The Characteristic Analysis of Internal Solitons in the Liuhua Area of the South China Sea
- Bo-Tao Xie (Central Research Institute) | Jia-gang Li (Central Research Institute) | Xu-he Ren (Central Research Institute) | Fang-hui Lei (Central Research Institute)
- Document ID
- International Society of Offshore and Polar Engineers
- The 28th International Ocean and Polar Engineering Conference, 10-15 June, Sapporo, Japan
- Publication Date
- Document Type
- Conference Paper
- 2018. International Society of Offshore and Polar Engineers
- duration, internal solitons, South China Sea, amplitude, shear velocity
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- 21 since 2007
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The ocean dynamic environmental conditions are important for the construction design. Although typhoons principally govern extreme value metocean design loading, internal solitary waves (ISWs) also present substantial engineering concerns. ISWs with characteristic of large amplitude induce strong vertical mixing, vertical shear of horizontal velocity and make notable impacts on the safety of the ocean engineering, oil drilling platforms and submarine pipelines. According to the observed data from a submerged buoy system at Liuhua area in the northern South China Sea (SCS), the characteristics of internal solitons, such as amplitude, current speed, duration and shear velocity have been studied in this paper. The results can provide a reference and technical support for the design and construction in SCS.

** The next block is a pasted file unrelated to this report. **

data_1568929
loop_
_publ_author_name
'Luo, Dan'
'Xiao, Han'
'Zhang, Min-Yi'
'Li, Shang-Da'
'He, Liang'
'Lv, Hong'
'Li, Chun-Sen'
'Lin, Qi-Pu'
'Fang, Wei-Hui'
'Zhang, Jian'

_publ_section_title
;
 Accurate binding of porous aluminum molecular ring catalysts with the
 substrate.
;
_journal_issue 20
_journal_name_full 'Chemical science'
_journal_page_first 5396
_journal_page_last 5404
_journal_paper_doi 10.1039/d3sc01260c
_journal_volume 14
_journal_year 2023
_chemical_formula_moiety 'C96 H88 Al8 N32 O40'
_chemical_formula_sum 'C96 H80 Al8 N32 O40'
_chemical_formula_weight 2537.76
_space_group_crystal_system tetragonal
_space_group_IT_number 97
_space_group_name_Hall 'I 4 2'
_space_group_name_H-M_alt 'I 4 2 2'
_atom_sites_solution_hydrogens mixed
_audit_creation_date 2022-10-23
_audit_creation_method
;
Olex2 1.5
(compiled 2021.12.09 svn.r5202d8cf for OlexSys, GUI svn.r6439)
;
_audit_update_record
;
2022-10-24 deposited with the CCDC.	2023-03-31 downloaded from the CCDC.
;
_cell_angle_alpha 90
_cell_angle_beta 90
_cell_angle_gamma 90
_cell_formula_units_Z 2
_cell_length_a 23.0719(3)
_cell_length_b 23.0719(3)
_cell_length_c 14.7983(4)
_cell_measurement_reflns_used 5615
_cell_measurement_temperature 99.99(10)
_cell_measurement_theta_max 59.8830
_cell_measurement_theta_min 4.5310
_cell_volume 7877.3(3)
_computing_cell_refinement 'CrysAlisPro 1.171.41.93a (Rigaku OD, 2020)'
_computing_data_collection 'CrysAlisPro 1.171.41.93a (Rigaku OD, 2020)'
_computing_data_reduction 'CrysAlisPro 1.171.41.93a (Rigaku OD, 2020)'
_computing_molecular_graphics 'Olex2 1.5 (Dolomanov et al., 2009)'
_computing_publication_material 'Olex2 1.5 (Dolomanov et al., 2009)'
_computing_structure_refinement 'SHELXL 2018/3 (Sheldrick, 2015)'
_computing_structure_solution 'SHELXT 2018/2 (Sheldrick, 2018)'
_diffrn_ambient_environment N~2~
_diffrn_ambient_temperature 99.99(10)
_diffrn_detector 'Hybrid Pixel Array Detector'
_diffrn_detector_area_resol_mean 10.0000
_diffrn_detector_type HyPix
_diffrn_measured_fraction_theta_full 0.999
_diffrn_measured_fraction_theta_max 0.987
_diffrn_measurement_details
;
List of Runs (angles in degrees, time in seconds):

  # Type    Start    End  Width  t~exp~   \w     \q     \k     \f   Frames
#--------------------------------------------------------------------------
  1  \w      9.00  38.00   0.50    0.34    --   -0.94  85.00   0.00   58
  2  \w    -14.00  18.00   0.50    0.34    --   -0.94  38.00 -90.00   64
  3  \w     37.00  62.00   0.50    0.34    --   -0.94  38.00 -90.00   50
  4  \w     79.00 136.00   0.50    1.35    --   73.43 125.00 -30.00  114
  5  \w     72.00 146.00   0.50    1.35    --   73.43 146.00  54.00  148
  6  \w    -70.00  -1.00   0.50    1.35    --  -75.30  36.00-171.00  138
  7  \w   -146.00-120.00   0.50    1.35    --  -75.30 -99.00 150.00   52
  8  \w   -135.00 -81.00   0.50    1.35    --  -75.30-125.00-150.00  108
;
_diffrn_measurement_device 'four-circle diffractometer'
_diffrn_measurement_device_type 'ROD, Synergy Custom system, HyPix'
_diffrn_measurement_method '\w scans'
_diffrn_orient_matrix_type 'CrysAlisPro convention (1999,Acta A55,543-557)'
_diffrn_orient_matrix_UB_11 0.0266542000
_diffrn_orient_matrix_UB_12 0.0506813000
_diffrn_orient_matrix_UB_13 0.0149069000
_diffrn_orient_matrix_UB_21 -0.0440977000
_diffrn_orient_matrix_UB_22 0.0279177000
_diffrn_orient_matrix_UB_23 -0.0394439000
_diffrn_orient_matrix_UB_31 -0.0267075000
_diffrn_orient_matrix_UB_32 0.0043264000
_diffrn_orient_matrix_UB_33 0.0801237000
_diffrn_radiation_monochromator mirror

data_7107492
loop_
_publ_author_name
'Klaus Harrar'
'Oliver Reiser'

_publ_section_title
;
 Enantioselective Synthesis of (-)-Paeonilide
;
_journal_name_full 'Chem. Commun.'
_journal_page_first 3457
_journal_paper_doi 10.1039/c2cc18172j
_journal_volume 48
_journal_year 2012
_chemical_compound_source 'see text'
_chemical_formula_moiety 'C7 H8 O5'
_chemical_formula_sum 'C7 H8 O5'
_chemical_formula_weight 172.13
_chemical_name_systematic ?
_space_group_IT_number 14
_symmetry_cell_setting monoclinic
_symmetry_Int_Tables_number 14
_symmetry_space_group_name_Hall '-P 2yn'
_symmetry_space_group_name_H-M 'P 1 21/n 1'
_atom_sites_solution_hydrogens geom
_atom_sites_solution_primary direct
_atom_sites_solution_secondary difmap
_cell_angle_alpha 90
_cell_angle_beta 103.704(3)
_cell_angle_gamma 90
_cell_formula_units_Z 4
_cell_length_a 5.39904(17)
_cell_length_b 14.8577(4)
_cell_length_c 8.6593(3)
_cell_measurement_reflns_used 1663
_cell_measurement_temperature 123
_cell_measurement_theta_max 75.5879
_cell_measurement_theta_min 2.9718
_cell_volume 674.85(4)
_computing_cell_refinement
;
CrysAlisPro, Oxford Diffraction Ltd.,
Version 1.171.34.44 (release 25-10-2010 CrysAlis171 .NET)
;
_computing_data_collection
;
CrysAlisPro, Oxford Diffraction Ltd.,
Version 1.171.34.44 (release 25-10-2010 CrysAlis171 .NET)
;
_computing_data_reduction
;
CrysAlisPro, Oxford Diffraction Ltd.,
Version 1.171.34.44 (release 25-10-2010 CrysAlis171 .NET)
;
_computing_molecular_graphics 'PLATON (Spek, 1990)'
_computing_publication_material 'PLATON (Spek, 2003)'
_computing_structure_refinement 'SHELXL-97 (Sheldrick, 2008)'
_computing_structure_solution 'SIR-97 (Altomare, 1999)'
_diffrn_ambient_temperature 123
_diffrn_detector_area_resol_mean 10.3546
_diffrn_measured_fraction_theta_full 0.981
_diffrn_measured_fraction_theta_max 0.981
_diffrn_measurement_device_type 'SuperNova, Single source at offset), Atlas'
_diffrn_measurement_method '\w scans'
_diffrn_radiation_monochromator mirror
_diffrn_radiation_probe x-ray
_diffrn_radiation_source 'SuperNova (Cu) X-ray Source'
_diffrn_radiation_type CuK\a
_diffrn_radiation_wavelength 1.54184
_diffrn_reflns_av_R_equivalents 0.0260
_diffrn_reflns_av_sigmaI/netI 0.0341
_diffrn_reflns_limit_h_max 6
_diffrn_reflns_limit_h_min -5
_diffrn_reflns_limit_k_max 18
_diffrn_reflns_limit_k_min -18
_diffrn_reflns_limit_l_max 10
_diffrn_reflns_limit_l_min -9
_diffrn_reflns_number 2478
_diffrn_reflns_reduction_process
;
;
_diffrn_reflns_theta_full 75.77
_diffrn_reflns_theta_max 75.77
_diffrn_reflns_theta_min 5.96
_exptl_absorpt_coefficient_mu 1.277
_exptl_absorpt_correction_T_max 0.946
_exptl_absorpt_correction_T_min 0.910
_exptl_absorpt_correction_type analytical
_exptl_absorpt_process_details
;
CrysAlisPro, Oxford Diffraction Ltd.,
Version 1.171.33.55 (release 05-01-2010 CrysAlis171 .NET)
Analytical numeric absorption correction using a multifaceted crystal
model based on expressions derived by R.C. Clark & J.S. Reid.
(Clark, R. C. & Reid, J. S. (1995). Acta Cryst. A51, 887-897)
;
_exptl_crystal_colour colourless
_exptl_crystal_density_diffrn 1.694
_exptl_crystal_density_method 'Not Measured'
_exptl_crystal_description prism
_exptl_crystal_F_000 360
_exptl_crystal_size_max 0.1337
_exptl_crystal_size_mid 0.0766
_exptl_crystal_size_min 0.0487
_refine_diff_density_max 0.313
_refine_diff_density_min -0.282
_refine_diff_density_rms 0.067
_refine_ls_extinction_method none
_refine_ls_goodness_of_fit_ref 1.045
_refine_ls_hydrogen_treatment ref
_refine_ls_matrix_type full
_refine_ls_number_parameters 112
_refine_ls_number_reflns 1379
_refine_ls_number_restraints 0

The South China Sea (SCS) is rich in oil and gas resources, but the environment condition is complicated. The extreme environment loading induced by typhoons in summer gives austere challenge to platform structures and the internal solitary waves (ISWs) accompanied by strong shear currents can cause serious hazards to the offshore working ships and the floating platform design.
These large amplitude ISWs induce strong currents which have substantial but not well-studied effects on offshore oil engineering. Oil companies working northeast to northwest of Liuhua have been surprised by solitons and experienced equipment damage during tanker operations and a platform installation (Bole, 1994).
Internal solitary waves (ISWs) are observed all over the world ocean, especially on the continental shelves (Liu et al., 1998; Ramp et al., 2004). Observations indicate that ISWs in the South China Sea region are among the largest and fastest in the world, with wave amplitudes in excess of 100 m and propagation speeds close to 3 m/s (Klymak, et al., 2006). They appear to originate near the Luzon Strait and propagate westward across the SCS basin until they encounter the shelf near China’s coast (Zhao et al., 2003). The mechanisms of the ISWs and the processes evolution are rather complicated due to strong interactions between currents, eddies, and topography.
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